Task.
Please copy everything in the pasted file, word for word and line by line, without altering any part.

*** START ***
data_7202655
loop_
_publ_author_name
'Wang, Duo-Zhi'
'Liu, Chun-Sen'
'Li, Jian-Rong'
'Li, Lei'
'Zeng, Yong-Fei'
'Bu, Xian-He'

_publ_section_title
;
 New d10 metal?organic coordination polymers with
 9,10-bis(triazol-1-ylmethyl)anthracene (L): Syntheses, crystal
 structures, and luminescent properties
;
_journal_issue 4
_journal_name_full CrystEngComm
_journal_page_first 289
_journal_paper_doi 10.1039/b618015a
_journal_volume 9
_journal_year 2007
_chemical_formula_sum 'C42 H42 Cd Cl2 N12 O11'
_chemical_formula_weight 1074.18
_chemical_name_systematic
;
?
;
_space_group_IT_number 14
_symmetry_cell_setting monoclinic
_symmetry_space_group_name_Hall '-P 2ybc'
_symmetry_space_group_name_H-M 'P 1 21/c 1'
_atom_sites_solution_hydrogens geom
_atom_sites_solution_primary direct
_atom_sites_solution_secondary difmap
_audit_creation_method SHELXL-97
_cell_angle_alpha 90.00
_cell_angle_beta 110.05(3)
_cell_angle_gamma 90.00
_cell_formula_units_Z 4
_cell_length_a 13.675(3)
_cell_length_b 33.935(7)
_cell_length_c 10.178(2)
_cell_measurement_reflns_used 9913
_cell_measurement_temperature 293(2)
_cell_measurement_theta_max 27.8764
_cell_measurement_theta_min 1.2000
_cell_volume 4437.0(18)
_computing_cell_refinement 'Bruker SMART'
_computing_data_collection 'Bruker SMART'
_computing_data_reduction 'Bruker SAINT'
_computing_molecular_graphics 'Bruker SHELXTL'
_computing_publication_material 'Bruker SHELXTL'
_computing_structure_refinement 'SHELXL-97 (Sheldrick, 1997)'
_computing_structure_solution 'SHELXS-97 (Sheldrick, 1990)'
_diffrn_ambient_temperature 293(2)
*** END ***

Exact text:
data_7202655
loop_
_publ_author_name
'Wang, Duo-Zhi'
'Liu, Chun-Sen'
'Li, Jian-Rong'
'Li, Lei'
'Zeng, Yong-Fei'
'Bu, Xian-He'

_publ_section_title
;
 New d10 metal?organic coordination polymers with
 9,10-bis(triazol-1-ylmethyl)anthracene (L): Syntheses, crystal
 structures, and luminescent properties
;
_journal_issue 4
_journal_name_full CrystEngComm
_journal_page_first 289
_journal_paper_doi 10.1039/b618015a
_journal_volume 9
_journal_year 2007
_chemical_formula_sum 'C42 H42 Cd Cl2 N12 O11'
_chemical_formula_weight 1074.18
_chemical_name_systematic
;
?
;
_space_group_IT_number 14
_symmetry_cell_setting monoclinic
_symmetry_space_group_name_Hall '-P 2ybc'
_symmetry_space_group_name_H-M 'P 1 21/c 1'
_atom_sites_solution_hydrogens geom
_atom_sites_solution_primary direct
_atom_sites_solution_secondary difmap
_audit_creation_method SHELXL-97
_cell_angle_alpha 90.00
_cell_angle_beta 110.05(3)
_cell_angle_gamma 90.00
_cell_formula_units_Z 4
_cell_length_a 13.675(3)
_cell_length_b 33.935(7)
_cell_length_c 10.178(2)
_cell_measurement_reflns_used 9913
_cell_measurement_temperature 293(2)
_cell_measurement_theta_max 27.8764
_cell_measurement_theta_min 1.2000
_cell_volume 4437.0(18)
_computing_cell_refinement 'Bruker SMART'
_computing_data_collection 'Bruker SMART'
_computing_data_reduction 'Bruker SAINT'
_computing_molecular_graphics 'Bruker SHELXTL'
_computing_publication_material 'Bruker SHELXTL'
_computing_structure_refinement 'SHELXL-97 (Sheldrick, 1997)'
_computing_structure_solution 'SHELXS-97 (Sheldrick, 1990)'
_diffrn_ambient_temperature 293(2)